20 March 2014

The Hoover Dam

20 Mar 2014--On Saturday, the 15th, we went out to see the Hoover Dam, called one of the 7 "wonders of the world" by the National Engineering Association.  To demonstrate how productive we used to be, this dam was built in 5 years...a full 2 years ahead of schedule!  

Anyway, the dam changed the entire topography of this area, from Nevada into Arizona, and created the Lake Mead National Recreation Area, too.  This is the scenery as we drive from the highway to the Visitor's Center on the Nevada side.

Both the bridge and the Dam are split between the states of Nevada and Arizona, sitting on the border between the two.  I didn't read who Mike O'Callaghan was, but we probably all remember Pat Tillman, the former NFL football player who quit the league and joined the military after 9/11. He was born in California, but played college football for Arizona State, and was killed by "friendly fire" fairly early in the war.  The 3rd pic here shows an aerial view of the dam and then the bridge in the background.

Had to climb a series of switchbacks to get to the bridge, and then there are 2 pics of the dam, looking towards Arizona.  You can walk or drive over both the bridge we are standing on and the Hoover Dam, too.  We drove over the Dam to get to the Arizona side, which is how everyone used to have to travel to get there before the Tillman Bridge was built.


Still on the Nevada side, but on the dam itself.  Because the bridge is split between the 2 states, I am standing in front of a clock that records what time it is in Nevada, while in the next grouping Cathy will be in front of the clock recording the time in Arizona.  It is a little confusing, but Arizona is the only state in the country that doesn't "leap forward" or "fall back" with daylight savings time, so part of the year it is the same time as Nevada, and part of the year it is an hour ahead of Nevada...weird.


From the Arizona side looking towards Nevada, except in the 2nd pic which is going up river in Arizona.  The white rock at the bottom of the mountains is from calcium deposits over time as the water rose to those levels.


So although it is really cool looking, you can only take so many pics of a bridge and dam...and none of them capture how big it is by the way...so we moved on to the Lake Mead National Rec Area for a scenic drive.  There are 2 main roads for this, but here we took the shorter of the two for about a 10-mile drive.

As you can see from the map, this is a HUGE lake and recreation area.  It is so big that no matter where you stand everything is dwarfed by the massiveness of it.  Cathy is actually standing about 400 ft above the lake in the 2nd row pic, but you would never know that from the picture.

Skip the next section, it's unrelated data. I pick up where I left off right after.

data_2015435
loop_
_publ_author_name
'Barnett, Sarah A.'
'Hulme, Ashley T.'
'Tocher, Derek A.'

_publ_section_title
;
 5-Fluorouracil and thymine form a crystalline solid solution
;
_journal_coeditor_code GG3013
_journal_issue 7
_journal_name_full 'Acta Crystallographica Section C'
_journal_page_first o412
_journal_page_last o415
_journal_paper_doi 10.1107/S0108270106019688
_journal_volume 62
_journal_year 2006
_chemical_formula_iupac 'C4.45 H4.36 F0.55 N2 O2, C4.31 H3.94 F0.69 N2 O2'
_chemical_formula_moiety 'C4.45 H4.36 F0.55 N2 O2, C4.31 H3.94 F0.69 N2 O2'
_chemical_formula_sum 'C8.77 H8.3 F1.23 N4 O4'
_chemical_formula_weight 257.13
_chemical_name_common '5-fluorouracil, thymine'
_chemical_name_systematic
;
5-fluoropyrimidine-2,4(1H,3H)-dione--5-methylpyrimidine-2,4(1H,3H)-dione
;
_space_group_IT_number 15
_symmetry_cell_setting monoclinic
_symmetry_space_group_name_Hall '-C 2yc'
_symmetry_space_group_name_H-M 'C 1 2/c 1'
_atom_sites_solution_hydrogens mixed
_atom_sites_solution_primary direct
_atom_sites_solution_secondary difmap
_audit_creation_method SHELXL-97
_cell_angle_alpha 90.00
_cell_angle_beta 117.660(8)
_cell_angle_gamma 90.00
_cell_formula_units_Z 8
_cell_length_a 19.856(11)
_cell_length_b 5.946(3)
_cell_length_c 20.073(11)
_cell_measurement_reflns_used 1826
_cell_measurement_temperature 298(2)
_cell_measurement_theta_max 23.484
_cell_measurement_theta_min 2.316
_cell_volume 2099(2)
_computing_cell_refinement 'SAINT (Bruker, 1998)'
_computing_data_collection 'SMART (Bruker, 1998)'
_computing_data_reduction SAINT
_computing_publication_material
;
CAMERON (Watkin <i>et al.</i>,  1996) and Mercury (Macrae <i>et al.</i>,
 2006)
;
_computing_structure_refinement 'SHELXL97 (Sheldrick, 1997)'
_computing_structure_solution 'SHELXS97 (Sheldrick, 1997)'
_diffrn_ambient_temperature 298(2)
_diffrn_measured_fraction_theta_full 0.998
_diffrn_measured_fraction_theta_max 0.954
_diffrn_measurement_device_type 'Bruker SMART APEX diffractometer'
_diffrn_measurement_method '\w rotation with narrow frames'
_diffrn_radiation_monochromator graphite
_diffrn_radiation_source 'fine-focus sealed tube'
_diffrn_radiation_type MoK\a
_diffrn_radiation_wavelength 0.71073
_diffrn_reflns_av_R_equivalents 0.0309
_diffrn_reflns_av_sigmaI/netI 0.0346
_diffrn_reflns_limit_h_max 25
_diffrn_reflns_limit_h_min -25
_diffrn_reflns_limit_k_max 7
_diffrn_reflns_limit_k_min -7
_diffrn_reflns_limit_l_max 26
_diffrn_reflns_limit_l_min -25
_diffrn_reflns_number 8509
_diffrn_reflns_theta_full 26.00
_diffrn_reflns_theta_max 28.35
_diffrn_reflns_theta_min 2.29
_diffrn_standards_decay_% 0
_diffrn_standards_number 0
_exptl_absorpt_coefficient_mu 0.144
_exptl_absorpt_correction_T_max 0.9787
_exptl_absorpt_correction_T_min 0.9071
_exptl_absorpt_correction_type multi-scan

It is sort of hard to remember that we are in the Mojave Desert with all this lake water around us, but we are.  The 3rd pic talks about all the electrical power generated by the dam, but you have to wonder how long that can last with the drought that has been going on for the better part of 20 years, off and on.  In the 4th and 5th pics here you can see a vast area that used to be covered by water and is now empty.  We were standing overlooking it and talking to a couple that used to live in this area in the 80s and 90s.  They said every time they come back to visit more and more of this has no water...can't imagine anything good can come of that, but it is really beautiful in it's own right.  In the 5th picture you can tell how deep the water used to be here, seeing as those rock formations used to be covered up.

Just a couple more pics of the area.  I love all the different colors of the mountains, and in the 1st pic, that is a resort you might want to look up and stay at if you ever visit here...the window view would be worth the trip alone!

I didn't post this right away because we thought we might go back and do the other 50 miles of scenic drive, but we decided not to, so here it is.

And by the way, both Christopher and Hallie told me that they can now post comments on the blog from their iphones/ipads, so if you use those to view, you can now comment if you want also.  TTYL!


  1. I read this very quickly! So I know I will be coming back to it, just didn't want to fall behind! lol
    Very interesting, but why was the dam built, and what happened to everything on the otherside they no longer got water????

    1. The water still goes downstream Ellen, just in a more controlled fashion, and with the dam they are able to generate power all the way to California, so it is a definite benefit. It was originally built because the area would have a "feast or famine" issue...some times there would be so much runoff from upstream rain and snow melt that the area would flood, while by the end of the summer, due to being in the desert, it would reduce to barely a trickle. With the dam they control all that.

  2. I love these pictures. The dam is beautiful as is the water.

    1. The whole area is gorgeous...even the drought-stricken part.

  3. Nice pictures. I watched a documentary on the Dam and the reason it was done ahead of schedule was because of a man named Frank Crowe. No relation.

    1. I don't remember seeing his name mentioned, but he could very well be the primary contractor and I forgot his name as soon as I read it. haha